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Artificers first appeared in the Eberron Campaign Setting in June of 2004, a follow-up to 2003's revised 3rd edition of Dungeons & Dragons ("v.3.5"). They were a class focused on the edition's unique player-accessible magic item creation and some quick emulation of those mechanics, and augmenting teammates by enhancing their equipment; they held a strong focus on the Charisma-based 'Use Magic Device' skill to manipulate the canned spells in wands and staves, as well as their Intelligence-based infusions (pseudo-spells) acquired at a rate somewhere between a sorcerer and a bard in level progression, some of which were just reproducing actual spell effects (some minor war magic suiting their role in the Last War that defines Khorvaire, the central continent of Eberron), while others were wholly original, and the infusions tended to be centered around interacting with magic items and constructs such as warforged.

In the 4th edition of D&D, artificers likewise appeared in the Eberron Player's Guide in June of 2009, this time using Intelligence as their primary attack ability and Wisdom and Constitution as secondary abilities, adjusting the efficacy of secondary effects like healing or the bonuses granted to teammates by their arcane powers. Their role shifted from "knock-off wizard" to Leader, which meant their powers usually helped teammates with bonuses and healing, alongside dealing attack damage; rods, staffs, and wands served to focus their magical attacks, while they gained special ability to recharge magic items' daily powers. The class also had access to summoning, a luxury few other classes had. In terms of advancement, non-psionic classes (plus the monk) tended to have a unified progression scheme in 4e, with "spells" simply being arcane powers, as opposed to divine "prayers", martial "exploits", primal "evocations", and psionic "disciplines".

With the 5th edition release of Eberron: Rising from the Last War in November of 2019 (and the update to Keith Baker's licensed Wayfinder's Guide to Eberron), artificers now use actual worker's or thieves' tools to cast spells based on Intelligence, at a rate not unlike a paladin (plus cantrips), with a strong focus on utility to complement the normal combat enhancement.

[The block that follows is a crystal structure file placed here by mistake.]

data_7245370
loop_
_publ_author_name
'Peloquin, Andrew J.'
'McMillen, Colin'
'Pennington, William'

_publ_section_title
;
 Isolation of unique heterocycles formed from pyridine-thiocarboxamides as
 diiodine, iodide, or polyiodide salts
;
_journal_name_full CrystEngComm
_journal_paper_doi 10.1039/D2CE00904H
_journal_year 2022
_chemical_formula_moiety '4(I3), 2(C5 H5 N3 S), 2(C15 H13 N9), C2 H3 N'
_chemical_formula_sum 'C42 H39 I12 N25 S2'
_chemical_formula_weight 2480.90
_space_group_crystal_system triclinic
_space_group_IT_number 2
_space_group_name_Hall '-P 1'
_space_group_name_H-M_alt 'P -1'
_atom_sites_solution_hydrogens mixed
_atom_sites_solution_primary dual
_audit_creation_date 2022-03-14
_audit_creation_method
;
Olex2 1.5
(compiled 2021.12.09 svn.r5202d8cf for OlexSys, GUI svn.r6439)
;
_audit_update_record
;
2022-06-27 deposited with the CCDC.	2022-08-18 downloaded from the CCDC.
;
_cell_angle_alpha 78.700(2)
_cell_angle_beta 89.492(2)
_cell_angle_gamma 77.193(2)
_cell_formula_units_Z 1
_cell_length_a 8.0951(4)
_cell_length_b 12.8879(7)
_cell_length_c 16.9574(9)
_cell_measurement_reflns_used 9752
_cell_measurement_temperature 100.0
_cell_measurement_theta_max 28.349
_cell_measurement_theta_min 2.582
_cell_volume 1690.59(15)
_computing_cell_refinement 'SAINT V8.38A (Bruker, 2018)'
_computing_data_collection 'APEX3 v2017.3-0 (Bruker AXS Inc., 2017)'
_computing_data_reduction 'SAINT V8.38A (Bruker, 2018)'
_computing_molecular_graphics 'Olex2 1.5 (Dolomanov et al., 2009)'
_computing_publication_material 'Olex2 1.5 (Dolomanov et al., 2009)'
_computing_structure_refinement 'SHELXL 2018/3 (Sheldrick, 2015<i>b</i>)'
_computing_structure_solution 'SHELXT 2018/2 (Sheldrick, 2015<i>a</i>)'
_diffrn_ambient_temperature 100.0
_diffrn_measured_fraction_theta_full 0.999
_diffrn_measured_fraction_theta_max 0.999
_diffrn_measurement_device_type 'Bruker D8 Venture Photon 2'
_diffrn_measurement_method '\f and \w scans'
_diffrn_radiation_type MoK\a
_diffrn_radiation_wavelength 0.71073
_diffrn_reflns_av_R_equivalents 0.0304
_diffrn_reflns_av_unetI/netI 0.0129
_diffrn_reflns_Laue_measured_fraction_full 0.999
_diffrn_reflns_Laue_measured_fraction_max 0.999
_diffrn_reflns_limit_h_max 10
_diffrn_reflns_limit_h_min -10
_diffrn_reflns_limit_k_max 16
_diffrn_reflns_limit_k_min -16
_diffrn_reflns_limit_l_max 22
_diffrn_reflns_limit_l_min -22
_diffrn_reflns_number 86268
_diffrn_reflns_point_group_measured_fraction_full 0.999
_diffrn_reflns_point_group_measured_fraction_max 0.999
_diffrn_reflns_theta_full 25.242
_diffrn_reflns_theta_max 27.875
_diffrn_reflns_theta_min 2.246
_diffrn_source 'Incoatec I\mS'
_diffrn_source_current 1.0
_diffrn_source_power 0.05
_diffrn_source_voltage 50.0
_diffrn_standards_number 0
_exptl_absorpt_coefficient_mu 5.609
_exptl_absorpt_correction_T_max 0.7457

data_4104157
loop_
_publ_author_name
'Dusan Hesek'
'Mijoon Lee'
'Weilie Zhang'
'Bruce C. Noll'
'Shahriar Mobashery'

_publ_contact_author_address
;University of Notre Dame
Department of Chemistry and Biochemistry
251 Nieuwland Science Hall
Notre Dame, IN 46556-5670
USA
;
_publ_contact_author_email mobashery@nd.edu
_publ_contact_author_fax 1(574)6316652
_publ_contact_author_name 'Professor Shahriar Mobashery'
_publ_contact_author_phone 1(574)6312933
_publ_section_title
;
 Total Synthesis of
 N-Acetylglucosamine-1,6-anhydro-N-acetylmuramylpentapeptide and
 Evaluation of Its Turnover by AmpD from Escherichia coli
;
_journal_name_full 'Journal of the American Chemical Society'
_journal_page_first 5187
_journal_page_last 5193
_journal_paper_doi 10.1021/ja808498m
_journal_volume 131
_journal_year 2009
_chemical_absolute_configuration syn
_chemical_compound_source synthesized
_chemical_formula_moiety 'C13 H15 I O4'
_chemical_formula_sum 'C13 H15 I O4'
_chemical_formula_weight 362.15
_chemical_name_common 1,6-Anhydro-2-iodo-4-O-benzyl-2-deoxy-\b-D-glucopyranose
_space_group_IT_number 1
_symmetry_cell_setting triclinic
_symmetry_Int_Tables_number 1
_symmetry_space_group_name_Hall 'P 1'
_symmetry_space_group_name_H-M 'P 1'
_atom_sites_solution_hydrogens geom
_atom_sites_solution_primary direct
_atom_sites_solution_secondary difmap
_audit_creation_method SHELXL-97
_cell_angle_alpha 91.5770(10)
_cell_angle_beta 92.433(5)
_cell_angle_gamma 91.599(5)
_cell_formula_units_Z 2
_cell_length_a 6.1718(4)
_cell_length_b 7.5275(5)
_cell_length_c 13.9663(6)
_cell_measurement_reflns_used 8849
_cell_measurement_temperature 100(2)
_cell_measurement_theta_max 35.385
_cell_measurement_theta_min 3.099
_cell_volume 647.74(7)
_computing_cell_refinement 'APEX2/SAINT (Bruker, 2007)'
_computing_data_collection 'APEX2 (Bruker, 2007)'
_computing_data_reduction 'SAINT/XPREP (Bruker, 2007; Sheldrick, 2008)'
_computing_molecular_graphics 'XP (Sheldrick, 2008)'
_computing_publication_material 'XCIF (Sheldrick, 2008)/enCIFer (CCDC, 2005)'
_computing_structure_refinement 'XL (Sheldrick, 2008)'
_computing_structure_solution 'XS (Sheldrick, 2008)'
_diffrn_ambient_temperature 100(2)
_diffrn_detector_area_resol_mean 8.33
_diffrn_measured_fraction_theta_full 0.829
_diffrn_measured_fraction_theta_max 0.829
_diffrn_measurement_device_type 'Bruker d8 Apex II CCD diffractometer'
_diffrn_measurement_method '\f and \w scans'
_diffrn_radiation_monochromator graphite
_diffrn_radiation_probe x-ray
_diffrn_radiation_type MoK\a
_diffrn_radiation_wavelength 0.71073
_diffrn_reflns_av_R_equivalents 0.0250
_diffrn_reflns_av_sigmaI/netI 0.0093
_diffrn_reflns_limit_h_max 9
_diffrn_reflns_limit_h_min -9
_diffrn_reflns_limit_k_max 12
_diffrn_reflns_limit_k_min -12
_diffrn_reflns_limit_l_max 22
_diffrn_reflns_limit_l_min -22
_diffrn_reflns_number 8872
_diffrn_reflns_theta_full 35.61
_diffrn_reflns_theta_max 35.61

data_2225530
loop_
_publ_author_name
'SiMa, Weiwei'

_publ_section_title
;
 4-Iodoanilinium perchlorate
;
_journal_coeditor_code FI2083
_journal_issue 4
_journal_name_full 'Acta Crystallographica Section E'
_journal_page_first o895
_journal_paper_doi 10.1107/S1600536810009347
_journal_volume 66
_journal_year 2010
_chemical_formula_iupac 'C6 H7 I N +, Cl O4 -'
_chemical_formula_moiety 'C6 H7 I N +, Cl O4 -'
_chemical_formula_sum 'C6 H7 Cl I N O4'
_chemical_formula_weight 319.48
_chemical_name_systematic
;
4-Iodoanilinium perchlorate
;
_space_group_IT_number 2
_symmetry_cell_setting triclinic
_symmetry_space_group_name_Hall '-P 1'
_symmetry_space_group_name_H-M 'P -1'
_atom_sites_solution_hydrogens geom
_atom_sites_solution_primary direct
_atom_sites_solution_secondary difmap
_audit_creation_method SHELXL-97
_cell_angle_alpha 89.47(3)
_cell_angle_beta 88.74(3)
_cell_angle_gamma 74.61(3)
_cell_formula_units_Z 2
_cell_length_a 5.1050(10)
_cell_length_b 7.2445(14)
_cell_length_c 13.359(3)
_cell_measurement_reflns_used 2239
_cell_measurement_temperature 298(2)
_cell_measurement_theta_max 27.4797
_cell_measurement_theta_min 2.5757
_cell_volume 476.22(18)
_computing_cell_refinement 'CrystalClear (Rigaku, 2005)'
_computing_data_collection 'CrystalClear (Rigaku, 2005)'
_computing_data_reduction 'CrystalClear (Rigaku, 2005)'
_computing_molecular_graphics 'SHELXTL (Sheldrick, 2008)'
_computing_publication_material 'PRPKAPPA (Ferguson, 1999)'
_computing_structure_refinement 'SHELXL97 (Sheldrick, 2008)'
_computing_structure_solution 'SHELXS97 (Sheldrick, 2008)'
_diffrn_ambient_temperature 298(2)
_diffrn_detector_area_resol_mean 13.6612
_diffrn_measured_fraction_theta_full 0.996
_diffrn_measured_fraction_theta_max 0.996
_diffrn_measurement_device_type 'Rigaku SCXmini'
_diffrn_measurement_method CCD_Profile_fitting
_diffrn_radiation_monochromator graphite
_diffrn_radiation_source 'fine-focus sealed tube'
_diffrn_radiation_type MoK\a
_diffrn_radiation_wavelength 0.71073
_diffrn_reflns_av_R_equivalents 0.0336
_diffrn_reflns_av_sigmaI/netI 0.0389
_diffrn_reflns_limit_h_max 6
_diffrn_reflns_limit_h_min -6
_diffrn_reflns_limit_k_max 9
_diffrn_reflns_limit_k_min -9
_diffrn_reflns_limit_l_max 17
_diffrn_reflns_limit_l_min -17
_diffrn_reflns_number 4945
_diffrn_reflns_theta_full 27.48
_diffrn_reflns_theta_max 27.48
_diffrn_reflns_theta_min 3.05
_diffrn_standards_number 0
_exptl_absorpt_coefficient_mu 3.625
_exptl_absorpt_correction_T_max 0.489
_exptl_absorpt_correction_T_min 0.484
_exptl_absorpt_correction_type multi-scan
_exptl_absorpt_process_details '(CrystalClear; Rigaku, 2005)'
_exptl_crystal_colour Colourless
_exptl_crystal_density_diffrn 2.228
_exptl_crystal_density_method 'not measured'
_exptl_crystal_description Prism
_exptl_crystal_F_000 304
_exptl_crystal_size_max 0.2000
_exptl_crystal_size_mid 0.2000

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Dragon Magazine 1, page 8, June 1976.

Artificers were not presented as a player option, and were not given stats. They were presented as a highly technological race that had developed their technology in response to and as opposed to magic. A number of such magical devices were described in brief blurbs. They were pretty clearly intended to be a tool for DMs to make interesting threats and puzzles with which to challenge their players, or to provide weapons in the hands of the enemy (and, presumably, loot to be seized). The stated purpose was as a way to integrate technology into D&D in a fun and interesting way. They have essentially nothing in common with any of the later versions of "artificer".

For the White Dwarf #68 printing, I must refer you to the answer by @Sunkist, as I do not have any information on that instance myself. I do note that, as it was produced by an entirely separate set of publishers, it may not count.

For the AD&D 2nd edition Artificer, I again do not have my own information, and must refer you to @KRyan's answer.

2004 - 3rd Edition's Artificer, Eberron

The Artificer was a bit of a strange beast. It had middling BAB, middling skills, and d6 HP. It was by design mostly a caster, but it didn't hve the same level of power as a full caster. It used infusions rather than spells, which meant that it didn't benefit from anything like the same breadth of spells as standard divine and arcane casters eventually got. Further, infusion levels never got above 6, relegating them to half-caster status. With all of that taken together, they were sort of a gish, and not an amazingly impressive one. They could also be made into one of the most broken classes in the game. The artificer received a Crafting Pool every level, that was effectively a pool of points that could be used to pay the exp costs for crafting magical items. Further, they could take a number of feats that would reduce money, exp, and crafting time costs for crafting magical items, and they got significantly easier access to the magical item crafting system in general. Stacking all of these together, it was possible for an artificer to claim an enormous advantage in magical gear over anything that other characters could normally bring to bear, which, with sufficient mastery of the magical item lists, could result in a character whose overall abilities were really quite impressive.